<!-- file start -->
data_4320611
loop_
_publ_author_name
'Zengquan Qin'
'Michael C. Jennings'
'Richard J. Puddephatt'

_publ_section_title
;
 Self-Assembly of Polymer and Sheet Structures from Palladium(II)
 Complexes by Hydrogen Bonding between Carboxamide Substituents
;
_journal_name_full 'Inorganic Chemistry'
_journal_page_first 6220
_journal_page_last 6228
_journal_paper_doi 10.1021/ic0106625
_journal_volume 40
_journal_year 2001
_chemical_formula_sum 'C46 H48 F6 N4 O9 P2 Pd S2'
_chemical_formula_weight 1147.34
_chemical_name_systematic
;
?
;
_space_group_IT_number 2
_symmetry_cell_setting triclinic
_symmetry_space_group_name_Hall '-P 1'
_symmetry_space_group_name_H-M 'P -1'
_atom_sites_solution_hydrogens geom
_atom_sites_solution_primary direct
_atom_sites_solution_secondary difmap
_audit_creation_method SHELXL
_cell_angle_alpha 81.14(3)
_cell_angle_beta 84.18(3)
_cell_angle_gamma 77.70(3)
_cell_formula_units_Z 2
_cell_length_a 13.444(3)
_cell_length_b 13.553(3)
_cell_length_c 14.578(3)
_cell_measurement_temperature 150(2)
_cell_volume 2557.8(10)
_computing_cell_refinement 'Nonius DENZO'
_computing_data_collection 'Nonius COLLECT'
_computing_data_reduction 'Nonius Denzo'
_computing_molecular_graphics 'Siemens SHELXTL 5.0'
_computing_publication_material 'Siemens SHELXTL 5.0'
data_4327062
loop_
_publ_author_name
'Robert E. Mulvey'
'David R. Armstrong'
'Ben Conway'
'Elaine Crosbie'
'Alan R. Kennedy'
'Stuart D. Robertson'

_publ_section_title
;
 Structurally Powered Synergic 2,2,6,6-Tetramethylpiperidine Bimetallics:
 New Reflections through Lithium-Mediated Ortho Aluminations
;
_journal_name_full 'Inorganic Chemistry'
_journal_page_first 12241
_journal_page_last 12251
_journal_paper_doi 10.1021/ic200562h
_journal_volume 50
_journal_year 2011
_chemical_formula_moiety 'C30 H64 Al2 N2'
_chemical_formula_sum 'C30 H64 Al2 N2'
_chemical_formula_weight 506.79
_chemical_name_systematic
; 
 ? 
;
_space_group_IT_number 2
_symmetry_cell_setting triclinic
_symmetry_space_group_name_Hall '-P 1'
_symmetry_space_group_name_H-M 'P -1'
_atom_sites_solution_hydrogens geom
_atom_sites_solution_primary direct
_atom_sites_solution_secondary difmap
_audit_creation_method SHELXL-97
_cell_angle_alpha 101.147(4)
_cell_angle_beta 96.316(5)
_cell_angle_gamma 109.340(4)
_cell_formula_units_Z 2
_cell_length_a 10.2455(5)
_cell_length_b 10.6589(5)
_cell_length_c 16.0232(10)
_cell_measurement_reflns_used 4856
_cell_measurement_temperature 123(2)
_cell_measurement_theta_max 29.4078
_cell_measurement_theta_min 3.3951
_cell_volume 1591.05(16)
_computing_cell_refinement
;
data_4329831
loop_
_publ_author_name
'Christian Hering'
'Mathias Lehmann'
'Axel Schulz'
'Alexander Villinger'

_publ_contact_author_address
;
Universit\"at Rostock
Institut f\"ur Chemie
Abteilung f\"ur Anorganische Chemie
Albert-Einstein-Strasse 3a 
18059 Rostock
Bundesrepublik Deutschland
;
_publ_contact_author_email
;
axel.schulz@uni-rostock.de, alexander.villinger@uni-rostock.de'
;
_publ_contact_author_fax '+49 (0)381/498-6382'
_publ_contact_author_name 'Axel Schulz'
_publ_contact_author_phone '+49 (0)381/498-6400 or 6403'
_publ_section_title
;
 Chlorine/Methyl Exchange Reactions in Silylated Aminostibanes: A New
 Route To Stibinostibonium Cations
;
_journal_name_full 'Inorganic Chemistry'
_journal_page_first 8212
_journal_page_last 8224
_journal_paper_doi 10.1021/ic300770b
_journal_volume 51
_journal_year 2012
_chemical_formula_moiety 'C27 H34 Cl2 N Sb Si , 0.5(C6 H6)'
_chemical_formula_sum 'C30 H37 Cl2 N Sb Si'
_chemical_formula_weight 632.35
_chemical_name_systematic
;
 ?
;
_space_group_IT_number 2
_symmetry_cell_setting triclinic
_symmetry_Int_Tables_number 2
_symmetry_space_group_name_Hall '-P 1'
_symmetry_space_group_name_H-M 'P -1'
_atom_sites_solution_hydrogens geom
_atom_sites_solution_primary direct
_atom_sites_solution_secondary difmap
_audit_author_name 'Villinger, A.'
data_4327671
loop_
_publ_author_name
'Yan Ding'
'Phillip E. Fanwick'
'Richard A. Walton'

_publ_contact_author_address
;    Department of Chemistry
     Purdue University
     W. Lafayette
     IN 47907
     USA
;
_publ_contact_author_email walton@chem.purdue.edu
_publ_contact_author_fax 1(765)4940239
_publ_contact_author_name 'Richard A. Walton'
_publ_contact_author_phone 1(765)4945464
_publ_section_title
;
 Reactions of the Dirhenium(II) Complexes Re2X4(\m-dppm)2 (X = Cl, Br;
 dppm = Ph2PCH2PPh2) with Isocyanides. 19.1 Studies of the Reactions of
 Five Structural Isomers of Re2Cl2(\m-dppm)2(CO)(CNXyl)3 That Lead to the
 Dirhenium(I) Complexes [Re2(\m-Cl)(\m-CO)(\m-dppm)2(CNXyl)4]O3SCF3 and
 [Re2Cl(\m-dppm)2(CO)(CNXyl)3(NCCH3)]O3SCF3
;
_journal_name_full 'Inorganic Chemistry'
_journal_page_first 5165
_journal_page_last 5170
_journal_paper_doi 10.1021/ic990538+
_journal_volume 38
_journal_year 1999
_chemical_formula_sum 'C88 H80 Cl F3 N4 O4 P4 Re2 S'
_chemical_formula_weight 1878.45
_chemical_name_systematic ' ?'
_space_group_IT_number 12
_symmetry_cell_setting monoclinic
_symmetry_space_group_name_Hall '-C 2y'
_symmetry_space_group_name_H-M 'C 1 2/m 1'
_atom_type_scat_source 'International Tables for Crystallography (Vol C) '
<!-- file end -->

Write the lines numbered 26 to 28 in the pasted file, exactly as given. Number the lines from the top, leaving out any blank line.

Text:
_symmetry_space_group_name_Hall '-P 1'
_symmetry_space_group_name_H-M 'P -1'
_atom_sites_solution_hydrogens geom